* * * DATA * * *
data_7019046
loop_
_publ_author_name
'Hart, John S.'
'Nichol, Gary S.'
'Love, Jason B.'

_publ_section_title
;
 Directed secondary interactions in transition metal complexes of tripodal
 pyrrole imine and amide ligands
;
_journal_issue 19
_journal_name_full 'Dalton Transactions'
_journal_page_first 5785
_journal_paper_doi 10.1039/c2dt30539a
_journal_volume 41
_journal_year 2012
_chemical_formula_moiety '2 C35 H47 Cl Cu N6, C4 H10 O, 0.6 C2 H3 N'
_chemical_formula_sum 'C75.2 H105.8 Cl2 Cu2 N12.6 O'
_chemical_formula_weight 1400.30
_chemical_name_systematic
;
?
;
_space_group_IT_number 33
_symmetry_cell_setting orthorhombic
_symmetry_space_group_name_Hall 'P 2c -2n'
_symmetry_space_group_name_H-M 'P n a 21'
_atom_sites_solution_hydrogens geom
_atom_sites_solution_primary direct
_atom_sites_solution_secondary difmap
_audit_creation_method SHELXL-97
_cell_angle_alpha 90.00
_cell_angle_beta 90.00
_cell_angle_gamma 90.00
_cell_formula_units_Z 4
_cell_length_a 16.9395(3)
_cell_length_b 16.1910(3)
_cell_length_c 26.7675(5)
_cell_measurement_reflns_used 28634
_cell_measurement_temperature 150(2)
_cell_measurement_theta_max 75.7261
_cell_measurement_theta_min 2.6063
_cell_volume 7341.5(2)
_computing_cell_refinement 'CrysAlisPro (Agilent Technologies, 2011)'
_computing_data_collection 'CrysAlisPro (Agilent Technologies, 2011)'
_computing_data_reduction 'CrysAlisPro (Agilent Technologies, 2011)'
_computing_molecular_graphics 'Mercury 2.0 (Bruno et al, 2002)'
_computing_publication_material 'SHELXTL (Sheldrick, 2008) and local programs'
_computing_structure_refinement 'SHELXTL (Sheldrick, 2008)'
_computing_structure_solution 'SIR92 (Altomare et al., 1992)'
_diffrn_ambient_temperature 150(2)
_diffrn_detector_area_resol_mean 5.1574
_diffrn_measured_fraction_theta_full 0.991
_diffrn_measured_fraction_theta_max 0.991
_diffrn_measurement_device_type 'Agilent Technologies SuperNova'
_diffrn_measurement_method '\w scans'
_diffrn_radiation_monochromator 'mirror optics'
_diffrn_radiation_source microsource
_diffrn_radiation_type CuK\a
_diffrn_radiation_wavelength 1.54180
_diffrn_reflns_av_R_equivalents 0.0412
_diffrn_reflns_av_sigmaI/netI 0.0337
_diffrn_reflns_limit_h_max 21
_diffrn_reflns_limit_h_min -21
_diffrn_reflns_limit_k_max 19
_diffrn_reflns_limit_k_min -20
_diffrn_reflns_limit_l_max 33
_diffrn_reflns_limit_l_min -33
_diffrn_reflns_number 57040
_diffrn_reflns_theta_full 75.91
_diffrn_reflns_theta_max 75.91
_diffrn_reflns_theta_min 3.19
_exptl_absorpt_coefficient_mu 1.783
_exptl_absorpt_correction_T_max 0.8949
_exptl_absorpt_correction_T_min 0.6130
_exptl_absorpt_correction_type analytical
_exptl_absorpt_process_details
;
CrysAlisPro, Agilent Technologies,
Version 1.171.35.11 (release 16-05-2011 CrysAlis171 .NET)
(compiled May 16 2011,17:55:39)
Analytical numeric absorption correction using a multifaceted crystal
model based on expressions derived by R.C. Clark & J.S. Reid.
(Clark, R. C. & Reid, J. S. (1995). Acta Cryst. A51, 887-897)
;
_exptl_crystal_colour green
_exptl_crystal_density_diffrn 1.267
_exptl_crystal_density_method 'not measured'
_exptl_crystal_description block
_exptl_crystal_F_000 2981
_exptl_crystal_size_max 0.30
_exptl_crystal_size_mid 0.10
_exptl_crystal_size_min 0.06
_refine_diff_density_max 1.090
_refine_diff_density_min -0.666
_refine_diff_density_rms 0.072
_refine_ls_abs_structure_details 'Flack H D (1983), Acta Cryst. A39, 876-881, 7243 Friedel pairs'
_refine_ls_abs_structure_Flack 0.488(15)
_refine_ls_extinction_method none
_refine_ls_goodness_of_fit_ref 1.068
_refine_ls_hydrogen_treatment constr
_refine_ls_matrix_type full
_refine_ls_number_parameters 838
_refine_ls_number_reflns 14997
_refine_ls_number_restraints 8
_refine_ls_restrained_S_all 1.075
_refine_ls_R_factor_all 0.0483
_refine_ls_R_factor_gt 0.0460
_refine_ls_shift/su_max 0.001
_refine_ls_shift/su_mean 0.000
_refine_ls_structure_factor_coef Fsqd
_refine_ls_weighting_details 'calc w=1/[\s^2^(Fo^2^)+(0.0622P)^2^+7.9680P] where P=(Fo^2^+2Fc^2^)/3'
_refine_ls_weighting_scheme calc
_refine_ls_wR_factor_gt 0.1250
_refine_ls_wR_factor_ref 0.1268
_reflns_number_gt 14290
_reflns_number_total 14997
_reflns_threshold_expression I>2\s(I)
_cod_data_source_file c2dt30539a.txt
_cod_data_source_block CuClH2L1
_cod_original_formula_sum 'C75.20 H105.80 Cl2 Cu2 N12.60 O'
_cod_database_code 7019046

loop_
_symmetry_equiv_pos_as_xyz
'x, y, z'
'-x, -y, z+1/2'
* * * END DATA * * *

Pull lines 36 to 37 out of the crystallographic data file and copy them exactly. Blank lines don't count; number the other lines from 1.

_cell_formula_units_Z 4
_cell_length_a 16.9395(3)